To commemorate the month of October being Fire Prevention Month, Unlimited Security is continuing to share with you some information concerning safety practices to prevent injuries or death due to problems with combustion of fuel for heating and cooking. In this post, we want to focus on carbon monoxide and how to protect yourself and your family from the possibility of being poisoned by this toxic gas.
What is carbon monoxide?
Carbon monoxide is a deadly poisonous gas that can be very dangerous as carbon monoxide is odorless and tasteless, which makes it impossible to detect without a carbon monoxide alarm.
What are some common sources of carbon monoxide in the home?
Generally, carbon monoxide is produced in the home when a chimney blockage, deteriorated chimney liner, or damaged furnace heat exchanger allows this toxic gas to leak into the house. Backdrafting chimneys and flues can also cause carbon monoxide to enter the home. Additionally, gas stoves and ranges can also produce carbon monoxide, which can cause issues if the appliances are used for a prolonged period of time or if they are not operated properly. You should never try to heat your home with a gas stove.
How many people are unknowingly affected by carbon monoxide leaks in the home?
According to the US Consumer Product Safety Commission (CPSC), about 170 people on average die every year in the United States from carbon monoxide produced by non-automotive consumer products. Furthermore, approximately several thousand people are treated in hospital emergency rooms every year for both low-level and high-level carbon monoxide poisoning.
What are the symptoms of carbon monoxide poisoning?
Carbon monoxide negatively affects the ability of hemoglobin to transport oxygen throughout the body because the toxic gas bonds to hemoglobin in red blood cells. Symptoms of low-level carbon monoxide poisoning include weakness, fatigue, dizziness, nausea, aching muscles, headache, vomiting, and sleepiness. As these symptoms are very similar to those of the flu, it can be difficult to diagnose exposure to carbon monoxide. If you do not notice your symptoms disappearing within a couple of weeks or if your entire family, including your pets, have these same symptoms, you should ask your doctor to test your blood for the presence of carbon monoxide. Continued exposure to this toxic gas leads to high-level carbon monoxide poisoning, which causes impaired thinking and judgment, confusion, paralysis, coma, and, eventually, death.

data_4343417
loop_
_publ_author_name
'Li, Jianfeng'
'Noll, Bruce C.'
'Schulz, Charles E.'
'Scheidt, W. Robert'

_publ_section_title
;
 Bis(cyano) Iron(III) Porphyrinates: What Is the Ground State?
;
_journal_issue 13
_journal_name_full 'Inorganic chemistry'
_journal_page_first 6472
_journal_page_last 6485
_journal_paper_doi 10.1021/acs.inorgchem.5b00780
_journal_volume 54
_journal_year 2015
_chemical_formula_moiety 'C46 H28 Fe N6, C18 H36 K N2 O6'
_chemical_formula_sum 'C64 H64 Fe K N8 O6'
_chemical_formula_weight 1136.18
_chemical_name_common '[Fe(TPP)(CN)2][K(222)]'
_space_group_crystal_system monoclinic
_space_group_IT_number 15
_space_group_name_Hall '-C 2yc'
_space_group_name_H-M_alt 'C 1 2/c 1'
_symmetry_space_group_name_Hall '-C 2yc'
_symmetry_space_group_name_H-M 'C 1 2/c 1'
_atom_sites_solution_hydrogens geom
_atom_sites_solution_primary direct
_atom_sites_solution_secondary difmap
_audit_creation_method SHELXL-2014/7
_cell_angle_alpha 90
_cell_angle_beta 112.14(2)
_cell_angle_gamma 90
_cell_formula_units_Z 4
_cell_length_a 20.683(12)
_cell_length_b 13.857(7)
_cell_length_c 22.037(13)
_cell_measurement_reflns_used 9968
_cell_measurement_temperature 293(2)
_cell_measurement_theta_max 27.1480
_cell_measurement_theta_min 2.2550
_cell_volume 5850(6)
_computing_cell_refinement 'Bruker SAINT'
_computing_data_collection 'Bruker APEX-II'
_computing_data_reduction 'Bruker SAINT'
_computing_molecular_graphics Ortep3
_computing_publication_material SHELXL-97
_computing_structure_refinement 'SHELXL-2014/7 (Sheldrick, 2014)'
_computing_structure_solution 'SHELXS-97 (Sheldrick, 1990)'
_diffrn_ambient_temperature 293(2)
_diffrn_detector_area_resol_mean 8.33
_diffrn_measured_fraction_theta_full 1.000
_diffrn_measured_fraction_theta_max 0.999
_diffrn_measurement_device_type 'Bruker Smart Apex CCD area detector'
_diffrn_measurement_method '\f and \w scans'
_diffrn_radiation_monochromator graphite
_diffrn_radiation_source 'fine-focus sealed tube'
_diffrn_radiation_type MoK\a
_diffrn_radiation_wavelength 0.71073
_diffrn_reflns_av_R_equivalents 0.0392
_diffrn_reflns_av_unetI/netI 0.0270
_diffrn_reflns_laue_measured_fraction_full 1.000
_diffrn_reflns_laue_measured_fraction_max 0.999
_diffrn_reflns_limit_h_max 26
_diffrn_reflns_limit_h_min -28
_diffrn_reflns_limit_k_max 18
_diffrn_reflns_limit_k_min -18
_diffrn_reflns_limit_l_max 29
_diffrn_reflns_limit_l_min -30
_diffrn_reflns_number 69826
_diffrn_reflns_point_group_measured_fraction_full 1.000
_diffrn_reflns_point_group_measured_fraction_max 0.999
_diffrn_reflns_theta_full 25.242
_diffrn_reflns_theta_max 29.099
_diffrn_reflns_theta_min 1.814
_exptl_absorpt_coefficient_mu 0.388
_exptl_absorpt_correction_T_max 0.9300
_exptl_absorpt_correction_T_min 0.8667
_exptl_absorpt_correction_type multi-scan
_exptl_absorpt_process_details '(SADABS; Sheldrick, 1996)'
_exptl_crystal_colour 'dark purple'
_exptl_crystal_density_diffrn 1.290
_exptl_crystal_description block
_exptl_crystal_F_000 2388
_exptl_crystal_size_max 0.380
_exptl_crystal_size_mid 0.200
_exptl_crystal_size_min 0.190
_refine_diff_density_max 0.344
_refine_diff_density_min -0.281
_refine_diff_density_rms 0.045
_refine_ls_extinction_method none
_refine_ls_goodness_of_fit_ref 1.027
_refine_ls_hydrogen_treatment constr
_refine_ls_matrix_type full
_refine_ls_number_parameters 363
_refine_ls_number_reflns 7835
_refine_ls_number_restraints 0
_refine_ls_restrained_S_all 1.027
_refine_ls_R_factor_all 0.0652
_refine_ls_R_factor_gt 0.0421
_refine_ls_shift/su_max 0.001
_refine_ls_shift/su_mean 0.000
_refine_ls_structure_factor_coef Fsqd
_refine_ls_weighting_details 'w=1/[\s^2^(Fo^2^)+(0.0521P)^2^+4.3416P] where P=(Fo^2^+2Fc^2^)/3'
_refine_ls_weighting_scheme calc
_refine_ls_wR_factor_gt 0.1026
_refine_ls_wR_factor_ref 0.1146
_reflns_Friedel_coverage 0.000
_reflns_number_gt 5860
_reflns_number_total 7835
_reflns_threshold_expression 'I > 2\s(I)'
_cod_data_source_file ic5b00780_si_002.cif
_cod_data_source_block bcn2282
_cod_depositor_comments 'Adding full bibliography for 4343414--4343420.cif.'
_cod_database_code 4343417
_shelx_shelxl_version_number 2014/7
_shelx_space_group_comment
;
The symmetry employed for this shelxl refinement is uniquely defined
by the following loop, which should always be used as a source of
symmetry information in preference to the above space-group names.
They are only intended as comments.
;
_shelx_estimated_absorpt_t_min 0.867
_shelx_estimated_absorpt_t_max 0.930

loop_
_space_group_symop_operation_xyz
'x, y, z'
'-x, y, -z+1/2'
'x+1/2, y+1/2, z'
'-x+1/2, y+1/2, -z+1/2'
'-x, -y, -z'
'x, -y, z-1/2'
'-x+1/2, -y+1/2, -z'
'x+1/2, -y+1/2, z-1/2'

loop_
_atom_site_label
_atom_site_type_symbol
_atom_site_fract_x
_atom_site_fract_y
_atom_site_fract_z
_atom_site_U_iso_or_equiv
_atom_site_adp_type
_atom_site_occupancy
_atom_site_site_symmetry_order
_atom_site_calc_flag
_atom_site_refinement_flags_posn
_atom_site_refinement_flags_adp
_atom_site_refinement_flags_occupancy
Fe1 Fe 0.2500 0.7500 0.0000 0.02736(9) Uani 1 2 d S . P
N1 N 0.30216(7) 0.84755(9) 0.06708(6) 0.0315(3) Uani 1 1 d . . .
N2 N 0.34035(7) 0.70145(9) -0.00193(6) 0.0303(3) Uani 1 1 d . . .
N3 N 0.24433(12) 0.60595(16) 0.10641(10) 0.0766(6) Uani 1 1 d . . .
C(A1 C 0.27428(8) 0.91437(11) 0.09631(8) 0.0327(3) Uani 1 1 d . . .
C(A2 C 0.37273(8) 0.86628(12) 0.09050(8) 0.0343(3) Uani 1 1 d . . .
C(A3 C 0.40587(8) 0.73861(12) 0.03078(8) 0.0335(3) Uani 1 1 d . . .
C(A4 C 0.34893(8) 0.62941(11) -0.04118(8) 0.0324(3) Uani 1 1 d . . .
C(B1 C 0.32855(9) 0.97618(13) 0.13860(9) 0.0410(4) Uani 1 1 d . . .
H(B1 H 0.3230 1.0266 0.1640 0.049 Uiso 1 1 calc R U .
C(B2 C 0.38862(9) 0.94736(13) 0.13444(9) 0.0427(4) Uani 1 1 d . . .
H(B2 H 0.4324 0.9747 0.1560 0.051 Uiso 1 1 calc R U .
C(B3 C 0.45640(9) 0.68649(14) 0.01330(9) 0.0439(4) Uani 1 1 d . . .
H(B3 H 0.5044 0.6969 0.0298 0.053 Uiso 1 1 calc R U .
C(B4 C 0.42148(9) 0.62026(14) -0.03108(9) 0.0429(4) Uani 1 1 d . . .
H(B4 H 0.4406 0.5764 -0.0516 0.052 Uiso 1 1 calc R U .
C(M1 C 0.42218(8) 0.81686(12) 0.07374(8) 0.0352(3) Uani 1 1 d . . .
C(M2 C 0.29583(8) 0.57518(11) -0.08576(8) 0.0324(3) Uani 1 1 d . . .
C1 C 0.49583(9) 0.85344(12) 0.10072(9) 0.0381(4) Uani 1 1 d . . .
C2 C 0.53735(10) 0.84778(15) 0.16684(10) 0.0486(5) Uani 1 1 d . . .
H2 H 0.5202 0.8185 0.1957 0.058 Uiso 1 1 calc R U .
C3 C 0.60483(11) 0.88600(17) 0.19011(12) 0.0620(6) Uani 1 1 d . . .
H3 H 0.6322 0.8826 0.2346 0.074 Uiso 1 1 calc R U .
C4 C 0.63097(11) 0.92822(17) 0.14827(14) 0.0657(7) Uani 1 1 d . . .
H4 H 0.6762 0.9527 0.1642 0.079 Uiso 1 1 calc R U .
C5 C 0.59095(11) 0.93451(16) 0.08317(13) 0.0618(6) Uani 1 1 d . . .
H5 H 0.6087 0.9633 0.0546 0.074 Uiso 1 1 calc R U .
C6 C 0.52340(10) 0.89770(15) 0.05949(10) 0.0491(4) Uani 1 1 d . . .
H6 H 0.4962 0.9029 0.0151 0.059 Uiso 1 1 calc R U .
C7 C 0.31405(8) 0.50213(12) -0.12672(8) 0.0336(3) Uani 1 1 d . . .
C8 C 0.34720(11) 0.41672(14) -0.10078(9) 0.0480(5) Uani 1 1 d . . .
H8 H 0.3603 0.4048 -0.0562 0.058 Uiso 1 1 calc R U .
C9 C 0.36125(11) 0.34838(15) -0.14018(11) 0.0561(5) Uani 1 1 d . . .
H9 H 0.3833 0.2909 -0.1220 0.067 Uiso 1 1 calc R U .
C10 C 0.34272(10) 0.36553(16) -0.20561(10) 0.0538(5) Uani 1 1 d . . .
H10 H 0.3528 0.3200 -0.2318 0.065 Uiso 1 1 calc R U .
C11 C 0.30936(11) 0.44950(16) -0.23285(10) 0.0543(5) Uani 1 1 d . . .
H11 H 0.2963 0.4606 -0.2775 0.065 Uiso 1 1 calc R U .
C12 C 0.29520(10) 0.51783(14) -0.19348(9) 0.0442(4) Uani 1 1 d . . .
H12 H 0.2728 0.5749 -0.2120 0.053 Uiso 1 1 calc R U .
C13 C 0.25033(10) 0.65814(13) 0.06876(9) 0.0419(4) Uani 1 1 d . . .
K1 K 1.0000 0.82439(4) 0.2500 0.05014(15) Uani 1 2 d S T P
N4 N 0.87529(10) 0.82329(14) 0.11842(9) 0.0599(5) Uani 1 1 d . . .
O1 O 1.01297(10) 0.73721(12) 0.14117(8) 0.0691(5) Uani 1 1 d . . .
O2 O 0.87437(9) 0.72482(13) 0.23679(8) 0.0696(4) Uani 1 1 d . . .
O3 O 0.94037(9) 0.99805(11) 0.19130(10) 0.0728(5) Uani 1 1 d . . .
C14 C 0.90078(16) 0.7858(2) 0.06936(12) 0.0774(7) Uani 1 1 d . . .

How can I best protect myself and my family from carbon monoxide poisoning?
Firstly, have your chimney cleaned and inspected annually by a Chimney Safety Institute of America (CSIA)-certified chimney sweep. Secondly, install carbon monoxide alarms on every level of your home and in every bedroom in your house.
What do I do if the carbon monoxide alarm sounds?
As soon as you hear the alarm, gather your family and pets and immediately go outside to call 911. Be sure everyone has gotten out of the house. Do not go back into your home until you are given permission from the emergency responders. If the source of the carbon monoxide is determined to be a broken appliance, do not use that appliance until it has been serviced by a certified technician.
Have any more questions about carbon monoxide? Contact us to ask our expert staff for more safety tips and alarm recommendations.